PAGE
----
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Editorials   |    
Adult Outcomes of Childhood Bullying Victimization
E. Jane Costello, Ph.D.
Am J Psychiatry 2014;171:709-711. doi:10.1176/appi.ajp.2014.14040466
View Author and Article Information

Dr. Costello reports no financial relationships with commercial interests.

From Duke University, Durham, N.C.

Address correspondence to Dr. Costello (elizabeth.costello@duke.edu).

Copyright © 2014 by the American Psychiatric Association

Accepted April , 2014.

In “Tom Brown’s School Days” (1) the evil bully Henry Flashman roasts young Tom Brown in front of the great fire in the Rugby school common room until Tom’s trousers are seared onto his thighs. Flashman is soon expelled from Rugby—but for drunkenness, not for bullying. He goes on to become Sir Harry Paget Flashman, VC, KCB, KCIE, an “illustrious Victorian soldier” (according to Wikipedia) and the hero of a dozen novels.

Thomas Hughes, the early Victorian author of the Tom Brown stories, has Tom go to Oxford, fall in love, and come to no harm from his experiences at Flashman’s hands. In this, Hughes’s attitude is one held by most parents and teachers until quite recently. As part of the process of growing up to be “a brave, helpful, truth-telling Englishman, and a gentleman” (p. 69), being bullied is inevitable if not actually a good thing.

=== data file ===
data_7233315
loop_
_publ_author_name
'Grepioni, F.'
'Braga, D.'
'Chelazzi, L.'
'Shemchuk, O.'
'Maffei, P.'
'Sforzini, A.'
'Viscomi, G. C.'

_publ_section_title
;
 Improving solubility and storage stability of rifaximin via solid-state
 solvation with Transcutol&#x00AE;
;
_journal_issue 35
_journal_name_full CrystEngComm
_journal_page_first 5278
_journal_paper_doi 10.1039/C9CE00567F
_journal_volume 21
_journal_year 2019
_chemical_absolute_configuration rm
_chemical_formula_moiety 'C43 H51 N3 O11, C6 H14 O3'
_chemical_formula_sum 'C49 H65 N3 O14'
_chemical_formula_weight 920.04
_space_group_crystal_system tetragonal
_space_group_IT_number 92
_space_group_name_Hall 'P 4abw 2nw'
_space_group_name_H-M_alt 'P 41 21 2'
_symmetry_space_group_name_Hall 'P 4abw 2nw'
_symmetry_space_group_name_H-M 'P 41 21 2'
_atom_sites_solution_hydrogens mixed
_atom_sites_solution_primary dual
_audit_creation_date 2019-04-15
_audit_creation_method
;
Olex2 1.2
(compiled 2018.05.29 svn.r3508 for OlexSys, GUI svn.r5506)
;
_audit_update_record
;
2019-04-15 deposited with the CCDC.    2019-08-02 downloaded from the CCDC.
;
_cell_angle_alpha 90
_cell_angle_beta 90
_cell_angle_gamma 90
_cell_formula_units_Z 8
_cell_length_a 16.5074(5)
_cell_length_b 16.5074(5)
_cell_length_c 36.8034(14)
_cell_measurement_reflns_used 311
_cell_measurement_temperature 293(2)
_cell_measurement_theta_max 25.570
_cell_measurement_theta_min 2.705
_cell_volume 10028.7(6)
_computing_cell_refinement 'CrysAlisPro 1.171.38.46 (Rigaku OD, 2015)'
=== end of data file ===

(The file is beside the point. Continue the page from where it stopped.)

The Arseneault group (Takizawa et al. [2]) brings this Victorian view of bullying up to date. They use data from a 50-year-old study to document the adult consequences of being bullied as a child. Parents of a representative birth cohort of British children born in 1958, interviewed when their child was 7 years old, and again at 11, reported whether their child was bullied by other children never, sometimes, or frequently. After adequate controls for attrition and potential confounds, answers to this single question predicted many kinds of poor biopsychosocial functioning decades later: psychological distress at ages 23 and 50, depression at age 45, poor physical health at ages 23 and 50, and poorer cognitive function at age 50. It is worth noting that these are the ages at which these variables were measured; absence of effects at other ages means that variables were not measured, not that the results were nonsignificant.

So bullying predicts poorer functioning up to 40 years later. But how much does this matter in real-world terms? The authors have tested this by comparing the effects of bullying to those of other childhood problems known to bode ill for adult functioning: placement in public or substitute care; unattractive physical appearance; and being in the worst quartile on a scale of poor parenting, physical or sexual abuse, poverty, and parental mental illness or drug problems. The risk of problems in adulthood that were created by bullying was of the same magnitude in each case. Furthermore, the outcomes remained significant after controlling for a wide range of correlated risks.

In a 2010 study of monozygotic twins discordant for bullying (Bowes et al. [3]), the Arseneault group showed that there is a large genetic component to both bullying and being bullied. Thus, the present study, with its long timeline, suggests that being bullied may affect the environment in which the next generation of genetically vulnerable children is raised, so that children of bullied parents are doubly at risk of being bullied themselves.